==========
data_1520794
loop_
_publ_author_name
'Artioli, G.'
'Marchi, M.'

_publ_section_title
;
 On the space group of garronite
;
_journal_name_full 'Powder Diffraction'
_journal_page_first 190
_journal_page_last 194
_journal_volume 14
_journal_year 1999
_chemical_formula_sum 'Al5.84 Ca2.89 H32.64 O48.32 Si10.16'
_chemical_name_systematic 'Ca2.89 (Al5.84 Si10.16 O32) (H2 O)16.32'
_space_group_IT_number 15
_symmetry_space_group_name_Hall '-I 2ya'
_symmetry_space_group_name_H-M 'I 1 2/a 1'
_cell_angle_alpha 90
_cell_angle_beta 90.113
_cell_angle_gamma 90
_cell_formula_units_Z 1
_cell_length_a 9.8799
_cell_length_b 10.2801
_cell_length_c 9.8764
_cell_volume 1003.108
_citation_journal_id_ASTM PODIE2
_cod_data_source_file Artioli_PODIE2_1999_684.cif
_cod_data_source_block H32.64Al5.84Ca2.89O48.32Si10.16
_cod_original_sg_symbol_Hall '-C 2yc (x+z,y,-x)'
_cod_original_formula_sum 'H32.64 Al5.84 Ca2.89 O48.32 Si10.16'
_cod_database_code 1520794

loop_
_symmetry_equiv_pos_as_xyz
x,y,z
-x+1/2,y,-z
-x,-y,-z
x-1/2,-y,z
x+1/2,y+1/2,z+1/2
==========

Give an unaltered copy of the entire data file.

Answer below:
data_1520794
loop_
_publ_author_name
'Artioli, G.'
'Marchi, M.'

_publ_section_title
;
 On the space group of garronite
;
_journal_name_full 'Powder Diffraction'
_journal_page_first 190
_journal_page_last 194
_journal_volume 14
_journal_year 1999
_chemical_formula_sum 'Al5.84 Ca2.89 H32.64 O48.32 Si10.16'
_chemical_name_systematic 'Ca2.89 (Al5.84 Si10.16 O32) (H2 O)16.32'
_space_group_IT_number 15
_symmetry_space_group_name_Hall '-I 2ya'
_symmetry_space_group_name_H-M 'I 1 2/a 1'
_cell_angle_alpha 90
_cell_angle_beta 90.113
_cell_angle_gamma 90
_cell_formula_units_Z 1
_cell_length_a 9.8799
_cell_length_b 10.2801
_cell_length_c 9.8764
_cell_volume 1003.108
_citation_journal_id_ASTM PODIE2
_cod_data_source_file Artioli_PODIE2_1999_684.cif
_cod_data_source_block H32.64Al5.84Ca2.89O48.32Si10.16
_cod_original_sg_symbol_Hall '-C 2yc (x+z,y,-x)'
_cod_original_formula_sum 'H32.64 Al5.84 Ca2.89 O48.32 Si10.16'
_cod_database_code 1520794

loop_
_symmetry_equiv_pos_as_xyz
x,y,z
-x+1/2,y,-z
-x,-y,-z
x-1/2,-y,z
x+1/2,y+1/2,z+1/2